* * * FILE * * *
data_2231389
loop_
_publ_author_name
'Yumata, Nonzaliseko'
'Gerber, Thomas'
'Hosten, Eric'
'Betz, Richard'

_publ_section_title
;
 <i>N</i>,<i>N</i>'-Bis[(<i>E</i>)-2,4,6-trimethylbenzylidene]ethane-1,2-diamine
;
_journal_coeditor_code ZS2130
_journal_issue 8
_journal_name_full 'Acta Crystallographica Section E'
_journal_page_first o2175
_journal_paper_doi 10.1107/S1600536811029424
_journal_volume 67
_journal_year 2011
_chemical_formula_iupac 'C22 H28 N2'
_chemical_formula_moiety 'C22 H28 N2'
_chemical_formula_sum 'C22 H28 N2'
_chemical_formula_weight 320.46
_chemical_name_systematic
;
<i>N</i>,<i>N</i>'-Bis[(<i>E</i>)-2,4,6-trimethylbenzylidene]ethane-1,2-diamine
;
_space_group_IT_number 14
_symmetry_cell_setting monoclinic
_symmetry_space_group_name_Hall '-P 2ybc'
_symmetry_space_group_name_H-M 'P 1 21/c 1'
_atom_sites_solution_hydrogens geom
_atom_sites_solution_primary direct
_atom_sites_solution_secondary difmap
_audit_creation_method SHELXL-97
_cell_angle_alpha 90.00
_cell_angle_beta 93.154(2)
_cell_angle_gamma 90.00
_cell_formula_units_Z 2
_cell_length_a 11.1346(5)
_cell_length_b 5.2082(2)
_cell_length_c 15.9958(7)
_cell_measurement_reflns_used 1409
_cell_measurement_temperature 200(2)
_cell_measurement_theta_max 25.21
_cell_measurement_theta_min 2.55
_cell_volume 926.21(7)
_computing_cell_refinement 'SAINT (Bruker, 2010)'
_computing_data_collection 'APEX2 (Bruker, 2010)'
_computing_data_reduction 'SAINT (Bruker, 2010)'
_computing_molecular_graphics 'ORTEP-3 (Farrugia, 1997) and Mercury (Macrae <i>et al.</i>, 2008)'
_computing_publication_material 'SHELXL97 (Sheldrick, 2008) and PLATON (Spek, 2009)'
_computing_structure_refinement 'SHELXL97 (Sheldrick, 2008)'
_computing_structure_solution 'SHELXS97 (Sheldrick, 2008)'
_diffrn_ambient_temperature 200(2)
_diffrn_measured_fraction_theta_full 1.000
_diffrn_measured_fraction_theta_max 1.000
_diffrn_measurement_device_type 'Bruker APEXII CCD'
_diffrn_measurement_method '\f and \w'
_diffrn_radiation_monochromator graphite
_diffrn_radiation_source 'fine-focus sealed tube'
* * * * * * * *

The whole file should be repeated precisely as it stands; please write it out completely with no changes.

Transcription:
data_2231389
loop_
_publ_author_name
'Yumata, Nonzaliseko'
'Gerber, Thomas'
'Hosten, Eric'
'Betz, Richard'

_publ_section_title
;
 <i>N</i>,<i>N</i>'-Bis[(<i>E</i>)-2,4,6-trimethylbenzylidene]ethane-1,2-diamine
;
_journal_coeditor_code ZS2130
_journal_issue 8
_journal_name_full 'Acta Crystallographica Section E'
_journal_page_first o2175
_journal_paper_doi 10.1107/S1600536811029424
_journal_volume 67
_journal_year 2011
_chemical_formula_iupac 'C22 H28 N2'
_chemical_formula_moiety 'C22 H28 N2'
_chemical_formula_sum 'C22 H28 N2'
_chemical_formula_weight 320.46
_chemical_name_systematic
;
<i>N</i>,<i>N</i>'-Bis[(<i>E</i>)-2,4,6-trimethylbenzylidene]ethane-1,2-diamine
;
_space_group_IT_number 14
_symmetry_cell_setting monoclinic
_symmetry_space_group_name_Hall '-P 2ybc'
_symmetry_space_group_name_H-M 'P 1 21/c 1'
_atom_sites_solution_hydrogens geom
_atom_sites_solution_primary direct
_atom_sites_solution_secondary difmap
_audit_creation_method SHELXL-97
_cell_angle_alpha 90.00
_cell_angle_beta 93.154(2)
_cell_angle_gamma 90.00
_cell_formula_units_Z 2
_cell_length_a 11.1346(5)
_cell_length_b 5.2082(2)
_cell_length_c 15.9958(7)
_cell_measurement_reflns_used 1409
_cell_measurement_temperature 200(2)
_cell_measurement_theta_max 25.21
_cell_measurement_theta_min 2.55
_cell_volume 926.21(7)
_computing_cell_refinement 'SAINT (Bruker, 2010)'
_computing_data_collection 'APEX2 (Bruker, 2010)'
_computing_data_reduction 'SAINT (Bruker, 2010)'
_computing_molecular_graphics 'ORTEP-3 (Farrugia, 1997) and Mercury (Macrae <i>et al.</i>, 2008)'
_computing_publication_material 'SHELXL97 (Sheldrick, 2008) and PLATON (Spek, 2009)'
_computing_structure_refinement 'SHELXL97 (Sheldrick, 2008)'
_computing_structure_solution 'SHELXS97 (Sheldrick, 2008)'
_diffrn_ambient_temperature 200(2)
_diffrn_measured_fraction_theta_full 1.000
_diffrn_measured_fraction_theta_max 1.000
_diffrn_measurement_device_type 'Bruker APEXII CCD'
_diffrn_measurement_method '\f and \w'
_diffrn_radiation_monochromator graphite
_diffrn_radiation_source 'fine-focus sealed tube'